SALT I, signed in 1972, froze the total number of deployed intercontinental ballistic missiles on both sides and limited the total number of maritime strategic systems that each side could deploy. It also limited the development and deployment of future antiballistic missile systems and restricted other defense technologies. The two sides agreed on the outline of a follow-on agreement at the Vladivostok Summit in 1974. Subsequent detailed negotiations led to the culmination of SALT II in 1979, which placed an aggregate limit on deployed strategic launch vehicles and also limited the numbers of systems that could be equipped with multiple launch systems.
The second series of arms control negotiations between the United States and the Soviet Union (and, after 1991, Russia) addressed force reductions through the Strategic Arms Reduction Talks (START)—leading to the START I and START II treaties—and the elimination of an entire class of weapons through the Intermediate-Range Nuclear Forces (INF) Treaty. Beginning simultaneously with the first series of bilateral U.S.–Soviet Union negotiations, a broader series of East-West efforts addressed the reduction of tensions between the North Atlantic Treaty Organization (NATO) and the Warsaw Pact in Europe. While this work addressed trans-European confidence-building measures and conventional force limitations, it also focused attention on the bilateral-theater nuclear systems of the superpowers. By 1987, with the deployment of modern U.S.-theater nuclear weapons under way in Europe (matching earlier Soviet deployments), the INF treaty negotiations came to fruition, and both sides withdrew and destroyed their missiles. A key legacy of this agreement, in addition to its precedent for elimination of an entire category of weapon systems, was its reliance on on-site inspection teams to verify missile removal and destruction on the other side's territory. With on-site inspection as a supplement to national technical means, strategic reduction negotiations could proceed.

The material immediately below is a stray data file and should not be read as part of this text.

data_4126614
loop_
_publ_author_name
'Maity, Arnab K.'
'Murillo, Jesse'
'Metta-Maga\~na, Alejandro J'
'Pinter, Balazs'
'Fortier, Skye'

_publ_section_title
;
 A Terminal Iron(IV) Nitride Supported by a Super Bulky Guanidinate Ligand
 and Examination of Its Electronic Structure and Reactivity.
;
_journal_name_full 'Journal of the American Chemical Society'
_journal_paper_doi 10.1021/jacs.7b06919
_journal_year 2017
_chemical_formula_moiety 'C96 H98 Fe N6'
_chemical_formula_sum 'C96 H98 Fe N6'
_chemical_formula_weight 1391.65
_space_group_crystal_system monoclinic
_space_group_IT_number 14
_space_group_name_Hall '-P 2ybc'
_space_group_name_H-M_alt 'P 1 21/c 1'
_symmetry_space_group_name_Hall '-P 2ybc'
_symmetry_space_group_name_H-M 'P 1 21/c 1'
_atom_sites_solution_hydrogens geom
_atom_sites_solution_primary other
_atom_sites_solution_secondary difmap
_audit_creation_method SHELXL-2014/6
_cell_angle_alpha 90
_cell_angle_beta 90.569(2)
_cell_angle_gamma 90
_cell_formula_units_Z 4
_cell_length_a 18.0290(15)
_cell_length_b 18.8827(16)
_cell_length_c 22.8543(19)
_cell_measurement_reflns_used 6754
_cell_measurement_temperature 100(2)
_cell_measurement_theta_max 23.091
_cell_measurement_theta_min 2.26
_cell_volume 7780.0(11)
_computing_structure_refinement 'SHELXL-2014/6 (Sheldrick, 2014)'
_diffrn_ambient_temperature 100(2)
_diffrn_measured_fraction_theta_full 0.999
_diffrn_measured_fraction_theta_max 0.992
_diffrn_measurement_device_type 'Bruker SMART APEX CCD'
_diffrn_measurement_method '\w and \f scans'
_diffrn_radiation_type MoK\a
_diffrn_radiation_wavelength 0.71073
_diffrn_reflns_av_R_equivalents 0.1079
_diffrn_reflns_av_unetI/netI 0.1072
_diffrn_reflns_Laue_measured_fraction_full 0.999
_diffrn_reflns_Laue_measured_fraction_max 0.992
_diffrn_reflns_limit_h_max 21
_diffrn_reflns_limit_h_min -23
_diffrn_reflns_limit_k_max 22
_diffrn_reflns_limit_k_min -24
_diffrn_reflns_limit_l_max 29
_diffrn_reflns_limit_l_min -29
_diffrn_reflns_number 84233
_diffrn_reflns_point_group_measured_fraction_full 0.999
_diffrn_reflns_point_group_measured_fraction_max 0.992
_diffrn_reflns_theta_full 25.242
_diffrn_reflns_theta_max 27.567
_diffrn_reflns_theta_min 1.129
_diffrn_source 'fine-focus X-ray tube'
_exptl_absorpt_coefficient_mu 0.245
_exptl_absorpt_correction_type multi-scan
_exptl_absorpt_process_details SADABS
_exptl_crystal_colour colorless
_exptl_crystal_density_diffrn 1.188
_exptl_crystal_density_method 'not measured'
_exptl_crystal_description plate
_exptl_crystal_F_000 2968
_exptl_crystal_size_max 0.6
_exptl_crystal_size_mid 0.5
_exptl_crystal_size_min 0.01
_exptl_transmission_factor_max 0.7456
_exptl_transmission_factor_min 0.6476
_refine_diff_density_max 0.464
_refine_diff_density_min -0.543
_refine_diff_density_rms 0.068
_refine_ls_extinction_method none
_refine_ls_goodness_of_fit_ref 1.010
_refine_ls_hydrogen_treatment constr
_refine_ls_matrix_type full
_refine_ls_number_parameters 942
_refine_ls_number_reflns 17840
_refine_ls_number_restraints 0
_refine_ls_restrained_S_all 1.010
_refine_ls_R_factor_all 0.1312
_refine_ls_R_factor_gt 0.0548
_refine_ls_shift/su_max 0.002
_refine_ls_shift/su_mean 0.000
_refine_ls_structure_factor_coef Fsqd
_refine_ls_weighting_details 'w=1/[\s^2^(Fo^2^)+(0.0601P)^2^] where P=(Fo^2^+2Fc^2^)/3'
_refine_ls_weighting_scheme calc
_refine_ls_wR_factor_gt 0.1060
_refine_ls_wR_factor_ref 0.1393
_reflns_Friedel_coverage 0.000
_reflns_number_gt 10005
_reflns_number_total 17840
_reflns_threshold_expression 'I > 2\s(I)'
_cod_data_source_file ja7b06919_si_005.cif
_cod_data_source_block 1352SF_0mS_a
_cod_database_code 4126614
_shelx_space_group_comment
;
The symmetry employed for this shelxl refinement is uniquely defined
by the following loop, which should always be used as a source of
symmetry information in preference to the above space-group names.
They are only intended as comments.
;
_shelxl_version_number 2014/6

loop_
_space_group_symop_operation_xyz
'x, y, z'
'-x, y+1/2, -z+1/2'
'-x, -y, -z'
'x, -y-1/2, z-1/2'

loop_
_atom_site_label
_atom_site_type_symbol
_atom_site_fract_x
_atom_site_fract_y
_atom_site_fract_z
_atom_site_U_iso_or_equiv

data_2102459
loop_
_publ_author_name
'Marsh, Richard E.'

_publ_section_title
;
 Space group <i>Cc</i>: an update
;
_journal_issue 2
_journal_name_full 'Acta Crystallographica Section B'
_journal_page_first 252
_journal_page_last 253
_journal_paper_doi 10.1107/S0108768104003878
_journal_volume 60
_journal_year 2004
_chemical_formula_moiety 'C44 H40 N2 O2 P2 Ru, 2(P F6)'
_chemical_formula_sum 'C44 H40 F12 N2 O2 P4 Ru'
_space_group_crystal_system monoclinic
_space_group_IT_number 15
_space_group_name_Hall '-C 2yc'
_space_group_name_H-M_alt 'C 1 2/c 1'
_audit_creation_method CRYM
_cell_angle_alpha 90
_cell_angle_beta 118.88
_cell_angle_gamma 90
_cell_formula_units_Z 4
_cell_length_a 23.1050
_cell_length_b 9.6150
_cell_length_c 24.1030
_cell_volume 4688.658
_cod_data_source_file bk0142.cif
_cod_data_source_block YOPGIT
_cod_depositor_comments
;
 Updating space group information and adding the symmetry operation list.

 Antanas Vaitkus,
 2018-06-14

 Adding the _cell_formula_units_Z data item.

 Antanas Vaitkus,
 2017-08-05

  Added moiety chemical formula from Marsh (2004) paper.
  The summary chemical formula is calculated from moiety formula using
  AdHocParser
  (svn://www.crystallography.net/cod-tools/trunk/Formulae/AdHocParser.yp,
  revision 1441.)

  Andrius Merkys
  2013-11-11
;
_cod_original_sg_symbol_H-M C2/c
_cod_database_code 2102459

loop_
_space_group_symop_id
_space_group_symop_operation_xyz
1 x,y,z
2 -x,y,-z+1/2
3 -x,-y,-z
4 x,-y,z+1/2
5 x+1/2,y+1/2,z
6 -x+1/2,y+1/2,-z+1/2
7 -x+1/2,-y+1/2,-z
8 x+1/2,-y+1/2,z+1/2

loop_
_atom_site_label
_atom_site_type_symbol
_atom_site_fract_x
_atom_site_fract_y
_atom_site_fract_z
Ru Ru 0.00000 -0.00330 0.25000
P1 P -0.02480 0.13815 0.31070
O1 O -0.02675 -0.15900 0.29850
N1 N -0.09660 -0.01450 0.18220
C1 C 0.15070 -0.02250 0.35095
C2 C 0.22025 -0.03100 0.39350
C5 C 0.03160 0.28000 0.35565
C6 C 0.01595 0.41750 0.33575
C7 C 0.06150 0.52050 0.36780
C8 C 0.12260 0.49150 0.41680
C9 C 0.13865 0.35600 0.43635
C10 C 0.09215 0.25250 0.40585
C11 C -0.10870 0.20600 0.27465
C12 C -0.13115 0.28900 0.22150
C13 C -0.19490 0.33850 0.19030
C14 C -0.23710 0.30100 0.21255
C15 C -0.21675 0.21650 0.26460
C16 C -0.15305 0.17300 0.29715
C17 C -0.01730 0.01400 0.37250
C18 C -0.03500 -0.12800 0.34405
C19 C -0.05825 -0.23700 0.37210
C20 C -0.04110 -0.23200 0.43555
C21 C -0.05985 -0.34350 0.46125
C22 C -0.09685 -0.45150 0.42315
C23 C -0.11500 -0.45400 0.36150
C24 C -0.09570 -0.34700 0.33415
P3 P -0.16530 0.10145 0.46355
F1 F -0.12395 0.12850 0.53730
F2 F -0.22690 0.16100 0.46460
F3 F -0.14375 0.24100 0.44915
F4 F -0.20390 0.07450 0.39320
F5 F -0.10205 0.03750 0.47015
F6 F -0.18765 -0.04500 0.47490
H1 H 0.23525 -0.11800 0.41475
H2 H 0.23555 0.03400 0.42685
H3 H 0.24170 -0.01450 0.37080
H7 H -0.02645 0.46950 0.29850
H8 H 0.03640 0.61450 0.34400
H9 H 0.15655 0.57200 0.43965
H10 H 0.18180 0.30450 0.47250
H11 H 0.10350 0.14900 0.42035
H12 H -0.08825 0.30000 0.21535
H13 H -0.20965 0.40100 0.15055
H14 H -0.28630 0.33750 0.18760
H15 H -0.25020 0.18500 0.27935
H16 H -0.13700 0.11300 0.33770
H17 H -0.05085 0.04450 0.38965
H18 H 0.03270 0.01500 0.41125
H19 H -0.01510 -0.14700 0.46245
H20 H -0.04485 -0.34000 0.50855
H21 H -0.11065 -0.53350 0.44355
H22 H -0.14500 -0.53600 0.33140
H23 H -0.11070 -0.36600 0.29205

The START talks began in 1982 and proceeded throughout the 1980s alongside an extensive series of nuclear confidence-building measures addressing risk reduction and data sharing. The 1992 START I treaty was significant in that it required measured reductions in both nuclear weapons and delivery vehicles, with intrusive verification provisions to ensure compliance. The bilateral nuclear arms control process was so firmly established by the time of the dissolution of the Soviet Union in 1991 that a brief series of unilateral initiatives, begun by President George H. W. Bush and reciprocated, in turn, by outgoing Soviet leader Mikhail Gorbachev and incoming Russian President Boris Yeltsin, allowed the START process to continue. The START II treaty was signed in 1993. In this agreement both sides agreed to further reduce their nuclear arsenals. In addition, cooperative efforts succeeded in consolidating control and returning Soviet nuclear systems to the Russian Republic and initiating a broad effort to check the proliferation of former Soviet nuclear capabilities. At the 1997 Helsinki Summit, both countries committed themselves to continue the strategic arms reduction process to even lower levels of nuclear warheads through a START III round. This negotiation never took place; instead, the two sides signed the 2002 Moscow Treaty (officially the Strategic Offensive Reductions Treaty).